Dr NK Sinha is the Director of the National Rural Employment Guarantee Act (NREGA) programme under the Ministry of Rural Development. In an interview at Krishi Bhawan, New Delhi, he gives us an insight into what the NREGA is really about.
VP: What is the NREGA?
Dr. Sinha: The National Rural Employment Guarantee Act (NREGA) is a programme formulated to generate employment in the rural areas. It came into existence in the year 2005.
VP: How is it different from the previous Employment Guarantee Schemes (EGS’s)?
Dr. Sinha: NREGA marks a paradigm shift from all precedent wage employment programmes. The main points of distinction between the two are:
a) It provides a statutory guarantee of wage employment.
b) It provides a rights based framework for wage employment. Employment is dependent upon the worker exercising the choice to apply for registration, obtain a Job Card and seek employment for the time and duration that the worker wants.
c) There is a 15 day time limit for fulfilling the legal guarantee of providing employment and increased transparency.
d) Unlike the earlier wage employment programmes that were allocation based, NREGA is demand driven. This provides another critical incentive to states to leverage the Act to meet the employment needs of the poor.
VP: Can you tell us the phases in which the NREGA has been implemented across the country?
Dr. Sinha: The Act was notified in 200 districts in the first phase in 2006 and then extended to an additional 130 districts in the financial year 2007-08. The remaining districts have been notified under the NREGA with effect from April 1, 2008. Thus, it covers the entire country with the exception of districts that have a 100% urban population.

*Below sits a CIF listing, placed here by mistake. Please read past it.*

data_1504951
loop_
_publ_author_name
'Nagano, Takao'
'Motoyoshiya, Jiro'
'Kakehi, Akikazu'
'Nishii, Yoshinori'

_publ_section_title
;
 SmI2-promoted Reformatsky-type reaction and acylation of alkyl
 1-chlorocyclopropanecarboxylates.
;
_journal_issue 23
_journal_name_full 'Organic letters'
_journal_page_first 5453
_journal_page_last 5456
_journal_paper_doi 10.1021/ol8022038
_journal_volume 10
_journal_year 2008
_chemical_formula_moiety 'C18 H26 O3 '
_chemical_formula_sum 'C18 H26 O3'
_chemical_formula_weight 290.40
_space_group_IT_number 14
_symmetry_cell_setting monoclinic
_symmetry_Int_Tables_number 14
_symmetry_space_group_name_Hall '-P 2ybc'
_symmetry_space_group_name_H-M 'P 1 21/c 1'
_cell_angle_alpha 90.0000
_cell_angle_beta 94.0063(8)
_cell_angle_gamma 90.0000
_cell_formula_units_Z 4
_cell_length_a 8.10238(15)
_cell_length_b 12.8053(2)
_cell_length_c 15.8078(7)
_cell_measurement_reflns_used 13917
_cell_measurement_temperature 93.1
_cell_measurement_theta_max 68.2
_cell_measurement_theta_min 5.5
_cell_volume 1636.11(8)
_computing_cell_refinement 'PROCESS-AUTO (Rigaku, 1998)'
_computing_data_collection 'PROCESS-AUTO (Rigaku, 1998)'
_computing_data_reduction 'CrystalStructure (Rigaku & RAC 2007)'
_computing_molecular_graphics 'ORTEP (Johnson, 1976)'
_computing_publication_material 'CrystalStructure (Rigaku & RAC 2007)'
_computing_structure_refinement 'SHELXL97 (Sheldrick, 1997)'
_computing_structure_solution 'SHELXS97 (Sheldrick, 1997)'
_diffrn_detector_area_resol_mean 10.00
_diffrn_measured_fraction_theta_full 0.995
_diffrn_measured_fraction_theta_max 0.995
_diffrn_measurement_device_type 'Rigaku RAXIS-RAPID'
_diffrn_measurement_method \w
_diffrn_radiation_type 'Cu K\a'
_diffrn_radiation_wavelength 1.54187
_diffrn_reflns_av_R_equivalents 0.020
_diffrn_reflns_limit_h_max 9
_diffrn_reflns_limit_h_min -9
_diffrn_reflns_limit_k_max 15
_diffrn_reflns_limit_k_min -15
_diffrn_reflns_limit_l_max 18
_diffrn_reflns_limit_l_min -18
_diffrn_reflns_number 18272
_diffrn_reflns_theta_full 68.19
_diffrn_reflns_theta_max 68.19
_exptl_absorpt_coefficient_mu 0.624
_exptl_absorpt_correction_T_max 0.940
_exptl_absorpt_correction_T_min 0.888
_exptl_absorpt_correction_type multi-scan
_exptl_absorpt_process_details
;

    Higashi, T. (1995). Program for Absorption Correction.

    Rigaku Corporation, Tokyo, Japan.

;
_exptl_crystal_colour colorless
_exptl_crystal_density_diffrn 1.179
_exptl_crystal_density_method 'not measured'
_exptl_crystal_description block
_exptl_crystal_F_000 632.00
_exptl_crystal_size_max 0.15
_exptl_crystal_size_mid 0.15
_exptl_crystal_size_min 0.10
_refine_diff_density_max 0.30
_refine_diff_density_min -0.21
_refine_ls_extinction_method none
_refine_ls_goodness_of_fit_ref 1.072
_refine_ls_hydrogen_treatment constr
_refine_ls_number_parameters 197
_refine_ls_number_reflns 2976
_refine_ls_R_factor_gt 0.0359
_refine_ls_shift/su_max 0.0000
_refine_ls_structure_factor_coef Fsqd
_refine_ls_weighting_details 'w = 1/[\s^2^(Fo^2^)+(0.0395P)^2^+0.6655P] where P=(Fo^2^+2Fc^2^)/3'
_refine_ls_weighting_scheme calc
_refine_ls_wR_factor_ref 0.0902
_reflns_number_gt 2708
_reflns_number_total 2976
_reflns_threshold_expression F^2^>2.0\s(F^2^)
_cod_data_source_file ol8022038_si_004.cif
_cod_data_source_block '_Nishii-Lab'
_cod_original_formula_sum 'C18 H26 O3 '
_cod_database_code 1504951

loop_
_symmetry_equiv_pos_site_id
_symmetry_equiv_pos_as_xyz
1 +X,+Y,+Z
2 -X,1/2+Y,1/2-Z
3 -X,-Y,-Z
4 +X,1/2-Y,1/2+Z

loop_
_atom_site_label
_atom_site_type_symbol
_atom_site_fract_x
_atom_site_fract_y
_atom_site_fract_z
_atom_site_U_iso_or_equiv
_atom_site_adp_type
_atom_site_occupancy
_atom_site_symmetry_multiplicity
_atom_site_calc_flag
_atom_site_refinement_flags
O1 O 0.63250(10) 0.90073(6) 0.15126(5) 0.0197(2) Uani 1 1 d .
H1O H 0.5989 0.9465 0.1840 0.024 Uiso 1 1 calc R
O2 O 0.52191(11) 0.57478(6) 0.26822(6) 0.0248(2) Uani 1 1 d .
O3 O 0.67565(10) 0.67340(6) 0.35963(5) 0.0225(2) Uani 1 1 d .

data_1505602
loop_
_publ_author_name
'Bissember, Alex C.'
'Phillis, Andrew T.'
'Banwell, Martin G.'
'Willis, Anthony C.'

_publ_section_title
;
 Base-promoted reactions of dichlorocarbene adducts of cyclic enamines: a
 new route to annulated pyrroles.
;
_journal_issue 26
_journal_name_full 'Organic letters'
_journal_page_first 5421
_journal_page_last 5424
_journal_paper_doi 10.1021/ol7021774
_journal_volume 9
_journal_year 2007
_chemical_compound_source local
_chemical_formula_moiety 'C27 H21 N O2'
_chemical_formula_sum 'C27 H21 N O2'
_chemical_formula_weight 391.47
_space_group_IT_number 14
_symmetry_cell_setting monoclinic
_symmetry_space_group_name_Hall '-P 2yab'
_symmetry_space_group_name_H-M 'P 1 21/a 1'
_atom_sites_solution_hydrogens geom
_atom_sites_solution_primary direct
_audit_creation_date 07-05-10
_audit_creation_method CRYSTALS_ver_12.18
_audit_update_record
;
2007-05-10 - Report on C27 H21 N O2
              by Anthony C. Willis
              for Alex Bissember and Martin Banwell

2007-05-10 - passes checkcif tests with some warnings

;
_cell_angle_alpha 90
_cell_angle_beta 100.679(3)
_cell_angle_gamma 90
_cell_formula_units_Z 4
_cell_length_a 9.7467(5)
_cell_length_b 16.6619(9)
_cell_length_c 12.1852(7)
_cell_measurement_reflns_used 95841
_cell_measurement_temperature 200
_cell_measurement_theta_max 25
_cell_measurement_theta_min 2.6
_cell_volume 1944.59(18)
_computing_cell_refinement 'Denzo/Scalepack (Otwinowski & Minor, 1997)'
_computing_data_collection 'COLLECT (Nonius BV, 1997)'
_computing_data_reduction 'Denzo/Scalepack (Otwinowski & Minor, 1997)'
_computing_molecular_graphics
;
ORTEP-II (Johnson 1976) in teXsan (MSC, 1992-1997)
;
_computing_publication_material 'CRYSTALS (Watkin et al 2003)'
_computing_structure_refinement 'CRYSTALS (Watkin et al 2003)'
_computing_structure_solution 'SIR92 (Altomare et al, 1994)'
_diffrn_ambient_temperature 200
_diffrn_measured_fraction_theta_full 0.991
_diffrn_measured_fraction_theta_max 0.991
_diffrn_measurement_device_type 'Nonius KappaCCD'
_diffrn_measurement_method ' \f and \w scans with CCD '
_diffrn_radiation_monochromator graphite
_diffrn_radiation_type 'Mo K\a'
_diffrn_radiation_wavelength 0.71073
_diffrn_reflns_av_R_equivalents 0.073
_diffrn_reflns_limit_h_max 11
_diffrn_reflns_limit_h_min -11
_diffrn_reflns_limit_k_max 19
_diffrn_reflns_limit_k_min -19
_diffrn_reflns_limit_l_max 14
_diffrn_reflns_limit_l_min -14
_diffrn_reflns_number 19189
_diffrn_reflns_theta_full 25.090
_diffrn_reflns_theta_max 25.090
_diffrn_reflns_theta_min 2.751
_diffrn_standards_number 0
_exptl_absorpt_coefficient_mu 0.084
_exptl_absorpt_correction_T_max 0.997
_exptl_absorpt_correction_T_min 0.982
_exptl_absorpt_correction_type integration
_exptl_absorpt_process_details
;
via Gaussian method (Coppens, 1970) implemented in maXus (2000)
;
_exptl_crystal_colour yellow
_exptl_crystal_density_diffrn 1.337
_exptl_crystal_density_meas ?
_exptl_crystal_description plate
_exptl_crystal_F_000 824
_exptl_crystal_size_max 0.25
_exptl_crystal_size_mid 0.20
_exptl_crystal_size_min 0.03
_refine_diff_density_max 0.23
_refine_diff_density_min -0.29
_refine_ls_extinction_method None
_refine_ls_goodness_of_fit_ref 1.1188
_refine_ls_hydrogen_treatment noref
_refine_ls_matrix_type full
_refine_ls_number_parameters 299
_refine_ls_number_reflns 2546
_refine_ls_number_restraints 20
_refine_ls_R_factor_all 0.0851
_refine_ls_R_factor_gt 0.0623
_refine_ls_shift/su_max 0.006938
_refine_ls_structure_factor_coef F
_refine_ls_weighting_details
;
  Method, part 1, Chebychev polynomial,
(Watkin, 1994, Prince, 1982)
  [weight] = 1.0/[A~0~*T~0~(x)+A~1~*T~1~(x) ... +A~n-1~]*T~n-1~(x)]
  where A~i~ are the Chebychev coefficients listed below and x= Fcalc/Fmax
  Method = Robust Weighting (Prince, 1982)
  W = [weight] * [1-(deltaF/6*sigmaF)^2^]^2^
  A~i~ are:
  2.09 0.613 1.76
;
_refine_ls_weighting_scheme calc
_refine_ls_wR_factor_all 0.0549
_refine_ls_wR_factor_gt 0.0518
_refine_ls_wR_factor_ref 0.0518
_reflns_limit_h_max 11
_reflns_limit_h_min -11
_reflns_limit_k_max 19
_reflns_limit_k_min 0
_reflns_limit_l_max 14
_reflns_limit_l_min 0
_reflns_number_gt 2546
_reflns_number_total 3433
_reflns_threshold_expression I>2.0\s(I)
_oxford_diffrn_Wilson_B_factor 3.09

VP: The focus of the NREGA is providing employment through infrastructure building. What are the public works which come under the purview of the Act?
Dr. Sinha: The works are of various kinds and include water conservation and harvesting, micro and macro irrigation works, renovation of traditional water bodies, building of roads, drainage and land development.
VP: What is the time period for which employment is provided?
Dr. Sinha: Employment is provided for at least 100 days of guaranteed wage employment in a financial year to every household whose adult members volunteer to do unskilled manual work.
VP: How are the wages fixed?
Dr. Sinha: Wages are paid according to the Minimum Wages Act 1948 for agricultural labourers in the state, unless the Centre notifies a wage rate which will not be less than Rs 60 per day. Workers are paid according to piece rate or daily rate. Disbursement of wages is done on a weekly basis and is to be done within a fortnight.
VP: Can you ennumerate a few of the success stories under the scheme?
Dr. Sinha: 4.5 crore households have one working member under this scheme in the year 2007-08. The number of person days of employment is 216.1 crore, out of which 103.42 crore (47.86%) are women. The states in which successful implementation has taken place are Rajasthan, Haryana and Chhatisgarh, where asset creation has been optimum.
VP: What are the problem areas in this scheme and how do you think these can be countered?
Dr. Sinha: The main problem with the NREGA lies in its implementation. Corruption and red tapism is common in districts of Bihar and Uttar Pradesh. Also, there is the need to develop a bottom top approach so as to improve the efficacy and lead to more active interaction between the villagers and the Panchayats, which could then get back to the Government with their problems.
[Image courtesy: http://cg.nic.in/nrega/nrega.bmp]